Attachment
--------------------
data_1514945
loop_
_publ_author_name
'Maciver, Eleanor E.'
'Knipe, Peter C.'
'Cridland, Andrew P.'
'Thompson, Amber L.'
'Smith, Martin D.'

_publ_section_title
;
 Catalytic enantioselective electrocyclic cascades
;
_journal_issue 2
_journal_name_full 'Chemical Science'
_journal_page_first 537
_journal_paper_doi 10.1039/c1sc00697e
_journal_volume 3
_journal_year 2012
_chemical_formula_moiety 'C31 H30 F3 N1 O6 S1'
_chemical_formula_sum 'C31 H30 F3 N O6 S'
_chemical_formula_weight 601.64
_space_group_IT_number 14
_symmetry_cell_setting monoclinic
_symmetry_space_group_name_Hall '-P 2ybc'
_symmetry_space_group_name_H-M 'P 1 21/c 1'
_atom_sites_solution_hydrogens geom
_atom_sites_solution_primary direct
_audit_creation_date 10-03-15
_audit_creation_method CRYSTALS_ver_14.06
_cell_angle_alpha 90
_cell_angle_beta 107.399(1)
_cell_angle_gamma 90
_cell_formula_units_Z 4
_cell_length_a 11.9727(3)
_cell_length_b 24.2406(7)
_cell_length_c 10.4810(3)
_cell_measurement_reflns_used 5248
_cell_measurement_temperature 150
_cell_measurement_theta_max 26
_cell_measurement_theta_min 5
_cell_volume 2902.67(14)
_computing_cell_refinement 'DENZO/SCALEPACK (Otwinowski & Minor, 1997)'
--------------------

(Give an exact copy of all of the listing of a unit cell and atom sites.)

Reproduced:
data_1514945
loop_
_publ_author_name
'Maciver, Eleanor E.'
'Knipe, Peter C.'
'Cridland, Andrew P.'
'Thompson, Amber L.'
'Smith, Martin D.'

_publ_section_title
;
 Catalytic enantioselective electrocyclic cascades
;
_journal_issue 2
_journal_name_full 'Chemical Science'
_journal_page_first 537
_journal_paper_doi 10.1039/c1sc00697e
_journal_volume 3
_journal_year 2012
_chemical_formula_moiety 'C31 H30 F3 N1 O6 S1'
_chemical_formula_sum 'C31 H30 F3 N O6 S'
_chemical_formula_weight 601.64
_space_group_IT_number 14
_symmetry_cell_setting monoclinic
_symmetry_space_group_name_Hall '-P 2ybc'
_symmetry_space_group_name_H-M 'P 1 21/c 1'
_atom_sites_solution_hydrogens geom
_atom_sites_solution_primary direct
_audit_creation_date 10-03-15
_audit_creation_method CRYSTALS_ver_14.06
_cell_angle_alpha 90
_cell_angle_beta 107.399(1)
_cell_angle_gamma 90
_cell_formula_units_Z 4
_cell_length_a 11.9727(3)
_cell_length_b 24.2406(7)
_cell_length_c 10.4810(3)
_cell_measurement_reflns_used 5248
_cell_measurement_temperature 150
_cell_measurement_theta_max 26
_cell_measurement_theta_min 5
_cell_volume 2902.67(14)
_computing_cell_refinement 'DENZO/SCALEPACK (Otwinowski & Minor, 1997)'